On Thu, Jan 2, 2014 at 7:53 AM, Edgar L. Owen <edgaro...@att.net> wrote:

> Jason,
>
> Great! An amazing post! You seem to have correctly gotten part of the
> theory I proposed in my separate topic "Another stab at how spacetime
> emerges from quantum events." Please refer to that topic to confirm...
>
> Do you understand how the fact that the spins are determined in the frames
> of the spinning particles WHEN they are created falsifies FTL and
> non-locality?
>
> Edgar
>
>
> But It<Bit, a theory proposed by Wheeler, predicts that in the
intermediate phase between observations,
the properties of the particle vanish, as if the particle vanished down a
ER=EPR wormhole tunnel,
perhaps to a more abstract plane of consciousness or a higher world among
many.

It<Bit is a Many World Theory (MWT).
Richard

>
> On Wednesday, January 1, 2014 2:21:33 PM UTC-5, Jason wrote:
>>
>>
>>
>>
>> On Wed, Jan 1, 2014 at 4:33 AM, LizR <liz...@gmail.com> wrote:
>>
>>> On 1 January 2014 21:34, meekerdb <meek...@verizon.net> wrote:
>>>
>>>>  On 12/31/2013 7:22 PM, LizR wrote:
>>>>
>>>>  On 1 January 2014 13:54, meekerdb <meek...@verizon.net> wrote:
>>>>
>>>>>  Of course in Hilbert space there's no FTL because the system is just
>>>>> one point and when a measurement is performed it projects the system ray
>>>>> onto a mixture of subspaces; spacetime coordinates are just some labels.
>>>>>
>>>>
>>>>  I thought there was no FTL in ordinary space, either? (I mean, none
>>>> required for the MWI?)
>>>>
>>>> Right, but the state in Hilbert space is something like |x1 y1 z1 s1 x2
>>>> y2 z2 s2> and when Alice measures s1 at (x1 y1 z1) then s2 is correlated at
>>>> (x2 y2 z2).  As I understand it the MWI advocates say this isn't FTL
>>>> because this is just selecting out one of infinitely many results |s1 s2>.
>>>> But the 'selection' has to pair up the spins in a way that violates Bell's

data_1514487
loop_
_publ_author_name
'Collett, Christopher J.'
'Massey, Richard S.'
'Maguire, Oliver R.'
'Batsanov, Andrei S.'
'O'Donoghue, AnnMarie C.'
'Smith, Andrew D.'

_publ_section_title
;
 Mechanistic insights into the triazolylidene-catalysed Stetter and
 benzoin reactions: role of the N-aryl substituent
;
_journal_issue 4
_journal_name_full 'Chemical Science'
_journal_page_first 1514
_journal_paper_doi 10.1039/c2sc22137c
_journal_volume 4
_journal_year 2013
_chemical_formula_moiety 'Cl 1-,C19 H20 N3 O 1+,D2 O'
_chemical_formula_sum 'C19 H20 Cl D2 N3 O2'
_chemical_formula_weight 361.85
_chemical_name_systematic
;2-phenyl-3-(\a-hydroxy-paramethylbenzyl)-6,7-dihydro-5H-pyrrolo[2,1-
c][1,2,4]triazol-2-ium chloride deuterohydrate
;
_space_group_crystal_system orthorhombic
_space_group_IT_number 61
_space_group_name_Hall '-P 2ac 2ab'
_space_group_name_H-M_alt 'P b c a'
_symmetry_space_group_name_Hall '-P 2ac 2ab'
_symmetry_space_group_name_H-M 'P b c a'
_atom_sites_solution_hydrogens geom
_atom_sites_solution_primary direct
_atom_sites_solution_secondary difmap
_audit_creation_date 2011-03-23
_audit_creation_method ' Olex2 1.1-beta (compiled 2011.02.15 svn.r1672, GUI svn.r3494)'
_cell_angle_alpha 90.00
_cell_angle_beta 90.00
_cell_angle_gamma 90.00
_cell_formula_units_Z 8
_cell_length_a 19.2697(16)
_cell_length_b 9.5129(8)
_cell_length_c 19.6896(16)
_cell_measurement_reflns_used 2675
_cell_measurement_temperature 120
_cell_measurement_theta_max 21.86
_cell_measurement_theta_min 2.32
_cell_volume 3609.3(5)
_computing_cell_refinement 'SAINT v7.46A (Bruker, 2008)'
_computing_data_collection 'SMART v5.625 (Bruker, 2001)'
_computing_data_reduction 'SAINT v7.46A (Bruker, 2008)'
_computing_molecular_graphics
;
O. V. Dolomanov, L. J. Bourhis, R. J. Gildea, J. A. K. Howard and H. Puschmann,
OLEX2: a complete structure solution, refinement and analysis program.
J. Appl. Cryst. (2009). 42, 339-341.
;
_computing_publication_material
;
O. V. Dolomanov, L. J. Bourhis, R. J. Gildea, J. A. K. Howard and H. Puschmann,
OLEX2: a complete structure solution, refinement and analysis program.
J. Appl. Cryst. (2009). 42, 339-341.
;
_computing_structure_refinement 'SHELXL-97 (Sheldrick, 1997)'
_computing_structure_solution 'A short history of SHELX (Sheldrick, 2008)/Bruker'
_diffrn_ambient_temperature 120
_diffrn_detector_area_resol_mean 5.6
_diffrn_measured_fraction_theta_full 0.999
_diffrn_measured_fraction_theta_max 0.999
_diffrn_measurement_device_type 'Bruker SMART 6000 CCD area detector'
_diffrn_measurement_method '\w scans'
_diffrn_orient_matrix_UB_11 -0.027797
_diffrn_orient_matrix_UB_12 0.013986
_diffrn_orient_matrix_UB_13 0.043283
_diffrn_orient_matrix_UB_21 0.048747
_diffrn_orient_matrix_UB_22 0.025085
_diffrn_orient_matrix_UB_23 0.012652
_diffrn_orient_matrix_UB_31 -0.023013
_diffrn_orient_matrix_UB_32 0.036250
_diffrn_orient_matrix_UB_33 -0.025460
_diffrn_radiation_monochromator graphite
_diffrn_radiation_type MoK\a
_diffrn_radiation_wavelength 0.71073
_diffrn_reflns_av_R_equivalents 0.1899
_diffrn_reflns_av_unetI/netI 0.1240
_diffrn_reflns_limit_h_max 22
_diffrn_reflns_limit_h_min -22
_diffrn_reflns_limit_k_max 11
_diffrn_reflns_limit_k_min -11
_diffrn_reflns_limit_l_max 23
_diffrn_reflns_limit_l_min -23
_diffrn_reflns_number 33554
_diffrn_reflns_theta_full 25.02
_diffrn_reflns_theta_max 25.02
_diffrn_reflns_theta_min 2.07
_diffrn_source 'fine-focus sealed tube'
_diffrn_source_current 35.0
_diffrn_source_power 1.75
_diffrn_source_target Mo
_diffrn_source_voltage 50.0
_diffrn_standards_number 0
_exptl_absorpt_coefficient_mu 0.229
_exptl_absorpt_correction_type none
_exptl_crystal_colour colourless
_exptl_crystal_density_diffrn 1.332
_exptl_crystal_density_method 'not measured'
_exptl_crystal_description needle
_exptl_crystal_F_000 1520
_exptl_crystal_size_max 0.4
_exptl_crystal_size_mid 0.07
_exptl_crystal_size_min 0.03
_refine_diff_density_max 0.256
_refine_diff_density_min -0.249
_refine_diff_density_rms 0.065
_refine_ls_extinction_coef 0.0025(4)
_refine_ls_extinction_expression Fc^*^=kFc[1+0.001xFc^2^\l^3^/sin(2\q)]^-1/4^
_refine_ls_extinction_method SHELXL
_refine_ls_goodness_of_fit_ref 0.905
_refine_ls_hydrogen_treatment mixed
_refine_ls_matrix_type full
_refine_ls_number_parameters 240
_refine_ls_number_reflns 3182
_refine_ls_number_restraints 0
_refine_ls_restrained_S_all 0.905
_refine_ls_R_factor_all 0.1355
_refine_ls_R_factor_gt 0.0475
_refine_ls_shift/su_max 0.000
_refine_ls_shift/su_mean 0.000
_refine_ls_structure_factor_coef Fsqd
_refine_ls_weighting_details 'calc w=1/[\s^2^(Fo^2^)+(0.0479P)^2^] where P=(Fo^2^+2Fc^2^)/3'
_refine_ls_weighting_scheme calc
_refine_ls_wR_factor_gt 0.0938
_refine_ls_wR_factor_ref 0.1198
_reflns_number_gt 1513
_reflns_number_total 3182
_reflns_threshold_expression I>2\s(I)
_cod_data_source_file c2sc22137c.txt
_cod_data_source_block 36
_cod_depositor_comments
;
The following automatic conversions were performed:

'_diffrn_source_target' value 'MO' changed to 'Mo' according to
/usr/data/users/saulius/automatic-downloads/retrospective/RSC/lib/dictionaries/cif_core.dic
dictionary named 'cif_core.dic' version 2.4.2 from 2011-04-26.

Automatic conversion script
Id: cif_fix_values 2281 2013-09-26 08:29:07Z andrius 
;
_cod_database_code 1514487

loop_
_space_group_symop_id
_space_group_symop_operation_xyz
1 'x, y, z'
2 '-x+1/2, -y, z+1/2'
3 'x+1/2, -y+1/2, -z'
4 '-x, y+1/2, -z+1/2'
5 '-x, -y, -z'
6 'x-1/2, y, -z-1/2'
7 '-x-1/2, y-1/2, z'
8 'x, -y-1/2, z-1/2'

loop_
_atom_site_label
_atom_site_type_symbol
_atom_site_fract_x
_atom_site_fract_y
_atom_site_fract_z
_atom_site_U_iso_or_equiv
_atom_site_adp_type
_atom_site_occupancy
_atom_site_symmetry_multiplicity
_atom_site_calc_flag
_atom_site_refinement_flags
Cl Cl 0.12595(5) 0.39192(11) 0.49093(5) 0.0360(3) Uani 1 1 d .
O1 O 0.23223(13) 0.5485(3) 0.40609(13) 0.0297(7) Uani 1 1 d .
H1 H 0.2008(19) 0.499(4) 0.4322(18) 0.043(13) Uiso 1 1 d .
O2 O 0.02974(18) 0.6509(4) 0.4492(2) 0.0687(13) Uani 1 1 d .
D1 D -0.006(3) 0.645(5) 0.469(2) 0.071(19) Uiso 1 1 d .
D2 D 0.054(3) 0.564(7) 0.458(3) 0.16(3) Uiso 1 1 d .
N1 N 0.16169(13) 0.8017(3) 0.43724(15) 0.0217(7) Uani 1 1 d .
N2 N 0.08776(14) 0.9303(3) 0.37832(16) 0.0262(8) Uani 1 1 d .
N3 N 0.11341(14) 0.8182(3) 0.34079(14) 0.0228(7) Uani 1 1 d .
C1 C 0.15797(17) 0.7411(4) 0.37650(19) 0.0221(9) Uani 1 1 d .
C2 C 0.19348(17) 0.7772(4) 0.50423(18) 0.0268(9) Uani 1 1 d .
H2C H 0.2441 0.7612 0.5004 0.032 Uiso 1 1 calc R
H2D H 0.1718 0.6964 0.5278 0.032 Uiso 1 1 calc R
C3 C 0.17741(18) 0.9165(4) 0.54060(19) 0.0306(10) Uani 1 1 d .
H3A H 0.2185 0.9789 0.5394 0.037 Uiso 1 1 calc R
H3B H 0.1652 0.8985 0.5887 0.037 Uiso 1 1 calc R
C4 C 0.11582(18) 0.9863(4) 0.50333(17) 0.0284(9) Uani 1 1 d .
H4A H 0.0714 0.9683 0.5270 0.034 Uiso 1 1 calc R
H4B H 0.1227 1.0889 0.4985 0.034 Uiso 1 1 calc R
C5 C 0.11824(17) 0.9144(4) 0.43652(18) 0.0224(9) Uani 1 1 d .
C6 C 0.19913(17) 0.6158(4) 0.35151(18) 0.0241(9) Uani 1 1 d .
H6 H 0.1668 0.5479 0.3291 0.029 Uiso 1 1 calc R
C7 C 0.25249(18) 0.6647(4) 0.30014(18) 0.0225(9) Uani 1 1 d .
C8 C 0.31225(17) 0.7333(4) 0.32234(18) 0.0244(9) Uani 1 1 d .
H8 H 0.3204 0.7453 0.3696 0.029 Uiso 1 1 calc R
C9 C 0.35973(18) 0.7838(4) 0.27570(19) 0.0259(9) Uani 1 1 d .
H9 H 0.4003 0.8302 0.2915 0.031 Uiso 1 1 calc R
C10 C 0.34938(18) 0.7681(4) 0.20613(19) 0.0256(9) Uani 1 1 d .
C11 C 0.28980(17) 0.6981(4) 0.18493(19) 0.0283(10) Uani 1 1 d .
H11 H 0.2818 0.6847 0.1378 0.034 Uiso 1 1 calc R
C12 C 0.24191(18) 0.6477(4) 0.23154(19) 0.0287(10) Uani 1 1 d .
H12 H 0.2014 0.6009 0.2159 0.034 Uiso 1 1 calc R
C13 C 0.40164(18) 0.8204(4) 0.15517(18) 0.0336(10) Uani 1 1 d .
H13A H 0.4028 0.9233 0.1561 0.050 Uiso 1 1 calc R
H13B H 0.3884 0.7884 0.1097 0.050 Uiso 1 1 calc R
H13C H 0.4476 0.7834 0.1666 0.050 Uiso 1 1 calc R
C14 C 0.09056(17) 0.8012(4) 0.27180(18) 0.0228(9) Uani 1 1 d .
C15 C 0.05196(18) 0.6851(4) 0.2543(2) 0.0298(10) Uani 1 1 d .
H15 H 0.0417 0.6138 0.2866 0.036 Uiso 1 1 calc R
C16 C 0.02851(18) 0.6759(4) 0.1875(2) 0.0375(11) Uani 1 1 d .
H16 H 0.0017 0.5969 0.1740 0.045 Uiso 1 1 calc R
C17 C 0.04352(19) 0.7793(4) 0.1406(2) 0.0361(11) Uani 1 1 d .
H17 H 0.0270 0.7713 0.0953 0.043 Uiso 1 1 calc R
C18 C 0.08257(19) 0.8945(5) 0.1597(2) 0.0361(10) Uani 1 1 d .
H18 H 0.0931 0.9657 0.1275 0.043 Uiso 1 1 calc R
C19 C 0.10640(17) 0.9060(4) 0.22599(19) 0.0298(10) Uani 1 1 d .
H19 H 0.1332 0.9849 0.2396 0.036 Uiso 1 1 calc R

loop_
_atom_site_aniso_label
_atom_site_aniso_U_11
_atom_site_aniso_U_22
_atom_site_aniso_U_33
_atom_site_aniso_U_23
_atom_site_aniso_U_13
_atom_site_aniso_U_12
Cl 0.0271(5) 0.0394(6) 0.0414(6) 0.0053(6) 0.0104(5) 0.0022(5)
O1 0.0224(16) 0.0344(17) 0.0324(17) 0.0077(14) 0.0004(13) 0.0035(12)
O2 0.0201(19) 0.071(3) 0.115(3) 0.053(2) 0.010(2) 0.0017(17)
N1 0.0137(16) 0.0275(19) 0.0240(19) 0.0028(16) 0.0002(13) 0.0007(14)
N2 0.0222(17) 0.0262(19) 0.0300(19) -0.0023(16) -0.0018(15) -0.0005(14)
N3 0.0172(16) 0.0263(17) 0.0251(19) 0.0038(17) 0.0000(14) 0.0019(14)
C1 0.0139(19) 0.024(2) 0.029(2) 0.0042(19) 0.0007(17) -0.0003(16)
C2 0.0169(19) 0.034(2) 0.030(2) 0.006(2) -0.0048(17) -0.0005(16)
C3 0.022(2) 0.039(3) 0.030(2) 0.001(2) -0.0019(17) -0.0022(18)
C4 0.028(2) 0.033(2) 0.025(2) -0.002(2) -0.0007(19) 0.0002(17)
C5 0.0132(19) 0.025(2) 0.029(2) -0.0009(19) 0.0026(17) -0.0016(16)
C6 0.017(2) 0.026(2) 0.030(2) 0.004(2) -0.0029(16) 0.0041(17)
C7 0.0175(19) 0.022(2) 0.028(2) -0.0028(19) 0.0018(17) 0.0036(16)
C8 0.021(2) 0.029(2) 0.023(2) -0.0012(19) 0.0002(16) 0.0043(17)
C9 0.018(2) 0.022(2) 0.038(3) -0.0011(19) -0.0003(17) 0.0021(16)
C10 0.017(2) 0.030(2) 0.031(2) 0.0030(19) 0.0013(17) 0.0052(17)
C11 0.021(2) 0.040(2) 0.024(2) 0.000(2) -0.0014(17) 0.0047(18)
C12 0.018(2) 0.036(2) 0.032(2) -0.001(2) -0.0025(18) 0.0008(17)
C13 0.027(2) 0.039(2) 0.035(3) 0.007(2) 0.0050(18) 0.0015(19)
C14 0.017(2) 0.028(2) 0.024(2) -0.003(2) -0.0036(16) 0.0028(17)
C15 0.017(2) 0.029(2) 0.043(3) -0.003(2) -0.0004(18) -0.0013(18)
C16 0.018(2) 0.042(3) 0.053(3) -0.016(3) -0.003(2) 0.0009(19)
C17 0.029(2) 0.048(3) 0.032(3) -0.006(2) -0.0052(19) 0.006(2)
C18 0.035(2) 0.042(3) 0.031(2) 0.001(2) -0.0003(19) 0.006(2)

>>>> inequality.
>>>>
>>>
>>> If I understand correctly ... actually, let me just check if I do,
>>> before I go any further, in case I'm talking out my arse. Which wouldn't be
>>> the first time.
>>>
>>> I assume we're talking about an EPR correlation here?
>>>
>>> If yes, I've never understood how the MWI explains this.
>>>
>>
>> The thing to remember is entanglement is the same thing as measurement.
>>  The entangled pair of particles have measured each other, but they remain
>> isolated from the rest of the environment (and thus in a superposition, of
>> say UD and DU). Once you as an observer measure either of the two
>> particles, you have by extension measured both of them, since the position,
>> which you measured has already measured the electron, and now you are
>> entangled in their superposition.
>>
>> Jason
>>
>>
>>
>>>  I've see it explained with ASCII diagrams by Bill Taylor on the FOAR
>>> forum, and far be it from me to quibble with Bill, but it never made sense
>>> to me. Somehow, the various branches just join up correctly...
>>>
>>> The only explanation I've come across that I really understand for EPR,
>>> and that doesn't violate locality etc is the time symmetry one, where all
>>> influences travel along the light cone, but are allowed to go either way in
>>> time.
>>>
>>> So although I quite like the MWI because of its ontological
>>> implications, this is one point on which I am agnostic, because I don't
>>> understand the explanation.
>>>
>>>>
>>>>
>>>>      In fact, it's generally assumed to be very, very STL (unless
>>>>> light itself is involved). At great distances from the laboratory, one
>>>>> imagines that the superposition caused by whatever we might do to cats in
>>>>> boxes would decay to the level of noise, and fail to spread any further.
>>>>>
>>>>>  That's an interesting viewpoint - but it's taking spacetime instead
>>>>> of Hilbert space to be the arena.  If we take the cat, either alive or
>>>>> dead, and shoot it off into space then, as a signal, it won't fall off as
>>>>> 1/r^2.
>>>>>
>>>>>  No, but it will travel STL!
>>>>
>>>>
>>>> Sure.  I was just commenting on the idea that the entanglement has a
>>>> kind of limited range because of 'background noise'.  An interesting idea,
>>>> similar to one I've had that there is a smallest non-zero probability.
>>>>
>>>> But if you want to get FTL, that's possible if Alice and Bob are near
>>>> opposite sides of our Hubble sphere when they do their measurements.  They
>>>> are then already moving apart faster than c and will never be able to
>>>> communicate - with each other, but we, in the middle will eventually
>>>> receive reports from them so that we can confirm the violation of Bell's
>>>> inequality.
>>>>
>>>
>>> Hmm, that's a good point. That would, however, fit in nicely with time
>>> symmetry (which really needs a nice acronym, I'm not sure "TS" cuts it). I
>>> tend to evangelise a bit on time symmetry, but only because everyone else
>>> roundly ignores it, and it seems to me that it at least has potential.
>>>
>>>
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